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COVID uptick at Connecticut prisons as worker vax rates lag

November 23, 2021 GMT

The Connecticut Department of Correction, which has the lowest employee vaccination rate among executive branch state agencies at 65%, has seen a recent uptick in COVID-19 infections among staff and inmates, according to new state data.

As of Tuesday morning, 107 inmates who tested positive for COVID-19 and were symptomatic were being housed in the medical isolation unit at the MacDougall-Walker Correctional Institution in Suffield, according to an agency spokesperson. Thirty-five of those inmates were scheduled to complete their isolation period by the end of the week.

In comparison, there were 31 inmates with COVID-19 in the same unit on Aug. 18, though population numbers in the unit fluctuate.

Inmates infected with the coronavirus but who are asymptomatic are separated from the general population while completing the quarantine period but are not moved from the facility where they are housed. There are 149 asymptomatic inmates, according to the latest agency count.

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More than 800 inmates tested positive for the virus from Aug. 18 to Nov. 18, according to state data. Twenty-one inmates have died from the coronavirus since the pandemic began and three have died since Aug. 18. About 9,500 people are incarcerated in Connecticut.

Meanwhile, state statistics show the total number of DOC staff who’ve tested positive increased by 15%, or by 262 workers, between Aug. 18 and Nov. 18. As of Tuesday, there were 110 correctional employees out of work recovering from COVID-19. Since the beginning of the pandemic, 1,971 staff have tested positive, representing 36% of the current staffing total of 5,444.

Karen Martucci, director of external affairs for DOC, acknowledged the agency is currently “seeing an uptick in COVID-19 cases” but stressed that the department has “consistently remained below the community positivity rate.” While the state reported a 3.53% positivity rate on Monday she said the overall infection rate in state prisons was 2.1%.

“We know that congregate settings are more vulnerable to the spread of COVID-19 so clearly our focused efforts that include mass bi-weekly testing, intense cleaning protocols and vaccinations, prove that the Department of Correction’s pandemic plan is working to minimize infection,” she wrote in an email.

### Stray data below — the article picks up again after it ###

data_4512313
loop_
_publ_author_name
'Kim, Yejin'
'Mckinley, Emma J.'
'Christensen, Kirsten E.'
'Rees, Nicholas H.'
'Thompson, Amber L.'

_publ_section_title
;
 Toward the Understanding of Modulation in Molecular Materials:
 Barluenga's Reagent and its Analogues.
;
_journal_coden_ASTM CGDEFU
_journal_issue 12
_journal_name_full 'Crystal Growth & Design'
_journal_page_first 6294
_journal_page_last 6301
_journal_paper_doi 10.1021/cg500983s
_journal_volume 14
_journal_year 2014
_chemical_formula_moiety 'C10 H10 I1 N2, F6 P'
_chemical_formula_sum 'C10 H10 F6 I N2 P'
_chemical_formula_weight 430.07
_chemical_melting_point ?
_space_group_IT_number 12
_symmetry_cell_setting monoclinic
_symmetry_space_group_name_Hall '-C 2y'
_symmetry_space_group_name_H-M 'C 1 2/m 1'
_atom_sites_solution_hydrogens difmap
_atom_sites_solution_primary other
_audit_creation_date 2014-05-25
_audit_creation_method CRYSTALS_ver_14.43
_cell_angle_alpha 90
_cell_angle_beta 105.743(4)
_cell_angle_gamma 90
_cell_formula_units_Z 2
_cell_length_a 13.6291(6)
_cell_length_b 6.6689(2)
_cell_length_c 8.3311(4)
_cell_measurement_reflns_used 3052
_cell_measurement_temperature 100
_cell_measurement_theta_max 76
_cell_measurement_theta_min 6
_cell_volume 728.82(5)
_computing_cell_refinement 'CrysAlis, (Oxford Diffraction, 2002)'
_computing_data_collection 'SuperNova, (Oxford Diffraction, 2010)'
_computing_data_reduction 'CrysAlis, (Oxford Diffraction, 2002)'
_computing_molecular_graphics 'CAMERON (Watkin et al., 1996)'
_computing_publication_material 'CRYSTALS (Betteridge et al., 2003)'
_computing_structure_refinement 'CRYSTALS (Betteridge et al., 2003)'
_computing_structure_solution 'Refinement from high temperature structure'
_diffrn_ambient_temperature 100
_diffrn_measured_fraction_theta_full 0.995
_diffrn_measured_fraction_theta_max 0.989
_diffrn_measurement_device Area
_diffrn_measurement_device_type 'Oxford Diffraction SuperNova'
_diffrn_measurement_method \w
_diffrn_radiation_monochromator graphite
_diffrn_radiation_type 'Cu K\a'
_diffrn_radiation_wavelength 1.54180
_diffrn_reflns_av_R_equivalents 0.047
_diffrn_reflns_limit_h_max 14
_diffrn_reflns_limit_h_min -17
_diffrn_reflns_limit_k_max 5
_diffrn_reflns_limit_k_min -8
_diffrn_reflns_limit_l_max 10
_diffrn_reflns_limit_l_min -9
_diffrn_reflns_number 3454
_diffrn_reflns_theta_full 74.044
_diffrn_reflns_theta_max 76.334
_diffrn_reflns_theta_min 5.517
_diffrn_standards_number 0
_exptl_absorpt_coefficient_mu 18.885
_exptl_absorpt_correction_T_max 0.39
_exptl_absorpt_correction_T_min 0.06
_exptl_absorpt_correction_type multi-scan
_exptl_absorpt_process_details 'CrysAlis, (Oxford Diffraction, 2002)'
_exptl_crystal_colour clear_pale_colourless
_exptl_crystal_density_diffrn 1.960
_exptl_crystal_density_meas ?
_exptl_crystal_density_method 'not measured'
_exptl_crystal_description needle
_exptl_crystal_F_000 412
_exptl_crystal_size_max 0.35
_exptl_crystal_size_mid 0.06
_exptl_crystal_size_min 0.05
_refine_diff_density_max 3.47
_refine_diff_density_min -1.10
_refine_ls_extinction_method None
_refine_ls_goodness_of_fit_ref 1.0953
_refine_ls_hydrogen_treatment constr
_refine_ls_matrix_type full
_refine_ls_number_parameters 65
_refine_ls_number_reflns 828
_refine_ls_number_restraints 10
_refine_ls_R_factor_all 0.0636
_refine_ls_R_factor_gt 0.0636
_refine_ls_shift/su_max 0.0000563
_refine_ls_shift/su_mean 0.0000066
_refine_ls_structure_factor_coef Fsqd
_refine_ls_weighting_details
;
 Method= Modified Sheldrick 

It’s unclear how long the mass testing of correctional workers will continue. On Monday, data released by Gov. Ned Lamont’s office showed 1,290 unvaccinated DOC workers are currently getting tested regularly. The cost of that testing is being picked up by the state, using federal coronavirus relief funds.

Josh Geballe, Lamont’s chief operating officer, said the administration has agreed to cover the testing costs for as long as Lamont’s public health emergency remains in place. It’s currently scheduled to expire in February, but it has been extended multiple times before.

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Asked what happens next, Geballe said, “We’ll evaluate it as we get closer” to that date.

The data released Monday also showed that 12% of correctional workers or 634 were noncompliant with Lamont’s executive order that requires most state employees to be vaccinated or else to get regularly tested. It was the highest rate of noncompliance among the executive branch state agencies. That’s up from 2% of correctional workers who were noncompliant on Oct. 7.

The Department of Children and Families had the second highest number of noncompliant workers at 146. But that figure represented only 5% of the 2,800 workers at the agency.

The DOC’s spokesperson, Martucci, said the “vast majority” of correctional employees listed as noncompliant have met the requirements of the executive order in terms of getting vaccinated or participating in weekly testing. They appear on the list, she said, for “technical reasons including: difficulty uploading results to the app, and new employees whose ID numbers have yet to be logged into the system.”

She said the agency is working to resolve the issues as quickly as possible to reduce the noncompliant number of employees. To date, she said, no DOC employees have been placed on leave solely due to not complying with Lamont’s order.